At the moment South Africa is experiencing a boom in book publishing. New writers are constantly minted and the stories they tell, whether in fiction or non-fiction, are as diverse as they are exciting. It all bodes well for readers as it means a greater choice of books to choose from. It also means that books compete fiercely for buyers’ attention. Which is why book reviews are regarded as essential maps to help buyers navigate aisles at bookstores.
With such vigorous book publishing taking place one would imagine that book reviews get prominent space in our media. Not so, say writers and journalists Arja Salafranca and Melinda Ferguson. Salafranca, a fiction writer, poet and editor, says: “Unfortunately book pages in some newspaper are shrinking; some papers have got rid of book reviews altogether, which is a huge pity.
"But we do still have papers (such as Mail & Guardian) as well as magazines (such as Wordsetc) and online journals (such as LitNet and SlipNet that give literary matters space and offer room for debate.”
Ferguson, a books editor at True Love magazine, agrees: “There are very few magazines and newspapers that dedicate meaningful space and respect to books, authors, book launches and so on. Perhaps it’s a reflection on what the population wants, for whom, if we look at stats, reading is not a top priority.”
Why are book reviews so important in the first place? What is their function? “Essentially, a review should serve to tell the audience whether a book is worth buying and why, without giving away too much of the plot. The nature of reviews varies. Serious literary or academic journals often run longer and more analytical reviews. By contrast, reviews in the mass media lack deeper analysis because of a shortage of space,” Salafranca says.
When reviewing books, neutrality flies out of the window. Whether in favour or against the book, opinions matter. “I like opinionated reviews, where the reviewer has a strong stance. It doesn’t matter whether I agree with him/her or not. I like these reviews because they encourage readers to see things in a new way,” Ferguson says.
On the other hand, reviewers can miss the point or can have opinions loaded with venom. Ferguson, who wrote two bestselling autobiographical books on overcoming drug addiction, Smacked and Hooked, knows this phenomenon too well. She vividly remembers the reviews Smacked got when it came out in 2006.
“Hardcore reviewers tended to get stuck in the horror [of the book]. Very few got further than the sensational aspect and reviewed it as a literary work. I was disappointed. There was even one reviewer who had some connection to my ex husband (who was in the book) and his family. She got quite personal and went on and on about how much I had hurt people and so on. She didn’t stick to the book at all. I was pretty irritated. But Smacked has sold brilliantly. I guess all the attention, whether the reviews were accurate or not, have worked for me in terms of sales.”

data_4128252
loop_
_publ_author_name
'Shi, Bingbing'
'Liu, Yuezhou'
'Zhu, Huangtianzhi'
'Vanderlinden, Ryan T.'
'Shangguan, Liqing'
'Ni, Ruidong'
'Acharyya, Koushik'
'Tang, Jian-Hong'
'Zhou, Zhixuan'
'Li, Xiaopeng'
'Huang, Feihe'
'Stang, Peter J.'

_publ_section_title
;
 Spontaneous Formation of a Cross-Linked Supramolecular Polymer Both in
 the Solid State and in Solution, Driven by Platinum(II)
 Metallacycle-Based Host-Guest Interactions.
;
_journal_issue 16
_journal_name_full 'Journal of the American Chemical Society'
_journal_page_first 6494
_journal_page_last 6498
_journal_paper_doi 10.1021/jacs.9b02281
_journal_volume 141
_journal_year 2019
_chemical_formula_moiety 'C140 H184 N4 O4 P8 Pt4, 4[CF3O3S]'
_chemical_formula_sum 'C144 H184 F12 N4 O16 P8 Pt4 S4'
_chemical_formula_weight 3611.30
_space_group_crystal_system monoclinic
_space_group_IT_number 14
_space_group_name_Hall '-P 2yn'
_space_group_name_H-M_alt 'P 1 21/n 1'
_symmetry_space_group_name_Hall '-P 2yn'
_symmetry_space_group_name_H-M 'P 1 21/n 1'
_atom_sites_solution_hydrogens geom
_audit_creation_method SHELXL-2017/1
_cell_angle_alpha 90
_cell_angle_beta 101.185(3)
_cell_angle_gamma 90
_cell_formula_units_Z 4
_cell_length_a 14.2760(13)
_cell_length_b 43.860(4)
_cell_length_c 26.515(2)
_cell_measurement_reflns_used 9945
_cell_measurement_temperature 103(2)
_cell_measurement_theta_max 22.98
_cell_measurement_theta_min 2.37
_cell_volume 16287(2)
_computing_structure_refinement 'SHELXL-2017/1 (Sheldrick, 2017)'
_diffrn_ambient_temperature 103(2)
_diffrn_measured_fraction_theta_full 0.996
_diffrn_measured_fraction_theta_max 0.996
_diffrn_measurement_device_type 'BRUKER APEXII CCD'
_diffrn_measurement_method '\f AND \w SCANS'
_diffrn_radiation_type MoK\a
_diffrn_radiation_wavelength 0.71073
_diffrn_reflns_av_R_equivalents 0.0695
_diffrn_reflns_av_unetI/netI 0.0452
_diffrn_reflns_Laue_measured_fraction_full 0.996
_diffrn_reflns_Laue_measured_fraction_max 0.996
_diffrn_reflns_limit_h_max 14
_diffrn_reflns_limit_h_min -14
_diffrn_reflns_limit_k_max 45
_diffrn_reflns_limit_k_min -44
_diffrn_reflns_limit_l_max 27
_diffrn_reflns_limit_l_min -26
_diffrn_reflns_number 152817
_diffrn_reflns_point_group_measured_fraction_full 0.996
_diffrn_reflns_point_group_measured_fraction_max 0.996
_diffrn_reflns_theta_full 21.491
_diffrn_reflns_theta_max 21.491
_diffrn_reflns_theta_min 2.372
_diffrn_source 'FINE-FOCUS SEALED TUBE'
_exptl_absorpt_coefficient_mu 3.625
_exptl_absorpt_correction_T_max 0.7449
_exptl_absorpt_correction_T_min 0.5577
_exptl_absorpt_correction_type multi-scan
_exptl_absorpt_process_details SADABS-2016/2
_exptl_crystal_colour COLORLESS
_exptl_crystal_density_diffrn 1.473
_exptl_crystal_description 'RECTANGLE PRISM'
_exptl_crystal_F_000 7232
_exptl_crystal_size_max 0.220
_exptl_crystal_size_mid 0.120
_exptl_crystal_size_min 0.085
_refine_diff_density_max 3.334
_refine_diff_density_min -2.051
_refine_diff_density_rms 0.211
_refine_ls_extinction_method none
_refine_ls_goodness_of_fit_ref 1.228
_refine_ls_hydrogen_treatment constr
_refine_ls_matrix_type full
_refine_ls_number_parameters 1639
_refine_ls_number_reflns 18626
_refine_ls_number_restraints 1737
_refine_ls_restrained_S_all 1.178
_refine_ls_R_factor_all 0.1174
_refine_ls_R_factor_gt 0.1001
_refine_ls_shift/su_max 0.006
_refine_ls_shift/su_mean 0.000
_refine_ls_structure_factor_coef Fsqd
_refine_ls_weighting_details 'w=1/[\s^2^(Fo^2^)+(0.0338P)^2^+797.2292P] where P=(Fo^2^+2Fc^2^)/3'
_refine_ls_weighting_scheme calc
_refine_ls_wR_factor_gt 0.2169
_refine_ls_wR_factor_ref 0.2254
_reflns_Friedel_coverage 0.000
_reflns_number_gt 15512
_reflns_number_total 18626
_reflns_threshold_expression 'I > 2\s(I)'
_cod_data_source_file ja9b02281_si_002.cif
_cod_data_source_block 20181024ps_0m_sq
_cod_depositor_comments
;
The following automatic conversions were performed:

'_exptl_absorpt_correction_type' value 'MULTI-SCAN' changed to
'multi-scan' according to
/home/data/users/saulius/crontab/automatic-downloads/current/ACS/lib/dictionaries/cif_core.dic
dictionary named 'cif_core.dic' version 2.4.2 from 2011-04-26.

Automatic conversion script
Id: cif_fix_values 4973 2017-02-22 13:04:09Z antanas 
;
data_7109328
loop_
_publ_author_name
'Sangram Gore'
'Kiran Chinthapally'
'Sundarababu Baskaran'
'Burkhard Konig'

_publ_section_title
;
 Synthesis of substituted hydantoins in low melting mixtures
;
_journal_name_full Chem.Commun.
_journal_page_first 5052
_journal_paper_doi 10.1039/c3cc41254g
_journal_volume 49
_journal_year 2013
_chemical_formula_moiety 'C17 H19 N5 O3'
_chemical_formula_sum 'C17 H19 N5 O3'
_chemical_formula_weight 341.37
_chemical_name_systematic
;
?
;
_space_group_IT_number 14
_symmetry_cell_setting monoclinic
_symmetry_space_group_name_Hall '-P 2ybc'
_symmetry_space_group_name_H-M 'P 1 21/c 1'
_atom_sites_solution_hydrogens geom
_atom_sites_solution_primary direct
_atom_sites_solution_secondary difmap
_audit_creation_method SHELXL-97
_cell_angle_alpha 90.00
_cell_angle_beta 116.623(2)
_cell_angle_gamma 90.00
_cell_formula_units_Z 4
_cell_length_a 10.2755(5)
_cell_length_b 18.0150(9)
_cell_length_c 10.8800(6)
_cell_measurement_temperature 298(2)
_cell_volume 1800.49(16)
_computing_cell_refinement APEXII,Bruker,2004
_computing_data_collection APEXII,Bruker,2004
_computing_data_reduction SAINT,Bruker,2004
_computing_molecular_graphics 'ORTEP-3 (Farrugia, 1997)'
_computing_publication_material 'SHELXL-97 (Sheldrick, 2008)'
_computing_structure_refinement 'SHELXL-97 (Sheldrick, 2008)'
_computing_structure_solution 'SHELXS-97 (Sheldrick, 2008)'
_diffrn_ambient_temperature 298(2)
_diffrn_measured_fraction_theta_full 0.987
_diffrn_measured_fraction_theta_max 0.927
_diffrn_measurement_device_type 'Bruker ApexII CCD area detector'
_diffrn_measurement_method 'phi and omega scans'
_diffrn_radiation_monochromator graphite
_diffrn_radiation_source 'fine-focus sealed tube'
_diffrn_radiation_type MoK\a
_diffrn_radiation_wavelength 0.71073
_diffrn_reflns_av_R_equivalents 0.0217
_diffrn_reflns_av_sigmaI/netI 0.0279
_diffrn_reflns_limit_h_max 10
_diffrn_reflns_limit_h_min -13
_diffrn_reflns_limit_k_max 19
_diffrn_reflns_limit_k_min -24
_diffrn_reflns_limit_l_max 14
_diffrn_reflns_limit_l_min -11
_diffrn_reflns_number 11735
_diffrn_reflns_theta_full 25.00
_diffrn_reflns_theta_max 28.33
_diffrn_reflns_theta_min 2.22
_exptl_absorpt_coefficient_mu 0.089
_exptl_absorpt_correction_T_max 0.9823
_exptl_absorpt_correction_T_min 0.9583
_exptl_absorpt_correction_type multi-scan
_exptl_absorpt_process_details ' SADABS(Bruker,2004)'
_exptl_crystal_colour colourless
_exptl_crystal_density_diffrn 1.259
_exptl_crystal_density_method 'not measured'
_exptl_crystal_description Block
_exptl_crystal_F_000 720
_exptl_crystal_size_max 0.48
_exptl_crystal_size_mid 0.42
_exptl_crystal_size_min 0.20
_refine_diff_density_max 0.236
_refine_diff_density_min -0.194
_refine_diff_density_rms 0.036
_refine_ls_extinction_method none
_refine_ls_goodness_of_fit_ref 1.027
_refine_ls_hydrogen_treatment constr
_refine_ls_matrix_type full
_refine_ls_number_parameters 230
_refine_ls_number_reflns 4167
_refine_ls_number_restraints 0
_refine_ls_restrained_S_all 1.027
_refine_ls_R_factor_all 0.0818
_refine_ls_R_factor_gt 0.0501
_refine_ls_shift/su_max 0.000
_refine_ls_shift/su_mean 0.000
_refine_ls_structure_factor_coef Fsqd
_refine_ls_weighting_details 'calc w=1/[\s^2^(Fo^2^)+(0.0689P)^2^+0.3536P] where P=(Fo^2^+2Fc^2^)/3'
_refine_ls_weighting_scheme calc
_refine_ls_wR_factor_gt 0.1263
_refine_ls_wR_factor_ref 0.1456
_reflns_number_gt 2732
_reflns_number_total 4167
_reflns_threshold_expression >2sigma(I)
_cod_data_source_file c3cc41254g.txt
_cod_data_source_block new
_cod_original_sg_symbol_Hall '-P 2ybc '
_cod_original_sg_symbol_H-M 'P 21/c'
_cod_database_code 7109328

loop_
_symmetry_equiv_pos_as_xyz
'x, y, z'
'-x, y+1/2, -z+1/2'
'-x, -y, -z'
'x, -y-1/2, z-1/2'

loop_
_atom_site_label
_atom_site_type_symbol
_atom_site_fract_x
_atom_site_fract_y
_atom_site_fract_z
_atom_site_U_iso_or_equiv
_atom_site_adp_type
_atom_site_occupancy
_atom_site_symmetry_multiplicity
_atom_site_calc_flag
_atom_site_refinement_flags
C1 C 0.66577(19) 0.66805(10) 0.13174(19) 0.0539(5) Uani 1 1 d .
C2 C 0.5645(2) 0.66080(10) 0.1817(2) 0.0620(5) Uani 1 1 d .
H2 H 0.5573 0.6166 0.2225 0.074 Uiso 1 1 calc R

But, can a bad review truly harm book sales? Is the reading audience out there easily swayed by the subjective opinions of a reviewer? While acknowledging that book reviews serve as a “useful” tool to generate publicity, Salafranca believes that, ultimately, word of mouth and advertising are more potent drivers of book sales, which can help counter negative book reviews. “People may occasionally be put off by a bad review, but then again they may go into a bookshop and pick up the badly reviewed book and read it for themselves and think to themselves, ‘Hmm, I think I like the sound of this. To hell with whatever so-and-so said in the review.’ It’s important to have local books in our bookshops so that people can explore gems that may not have attracted publicity.”
It stands to reason that a vibrant book publishing environment needs quality book reviews. For Ferguson, book reviewing takes more than just going to Google, as some local reviewers are wont to do, or merely reading the back jacket of a book so as to regurgitate. She acknowledges, however, that “there are some very fine reviewers out there who do the job brilliantly”. She says: “I think Hooked is a better written and constructed book but I don’t feel enough reviewers have seen that ... But as a writer you never really feel like all people get you and you can’t force people to look at your book in the way you would like them to. As writers we land up being quite pathetically passive, panting for a drop of attention...”
Salafranca, who wrote a collection of stories The Thin Line in 2010 and recently edited The Edge of Things: South African Short Fiction, keenly follows reviews of her work. “Sometimes they focus on aspects you’d never considered. Other times you do feel they are missing the point. It’s all so subjective. We interpret anything from where we are standing, and our mood influences our responses to a particular piece. I’m generally happy that my work has attracted attention and reviews - and favourable ones. I am ready too to learn from what has been said or might be said.”
(Published in Rhodes Journalism Review, 2011)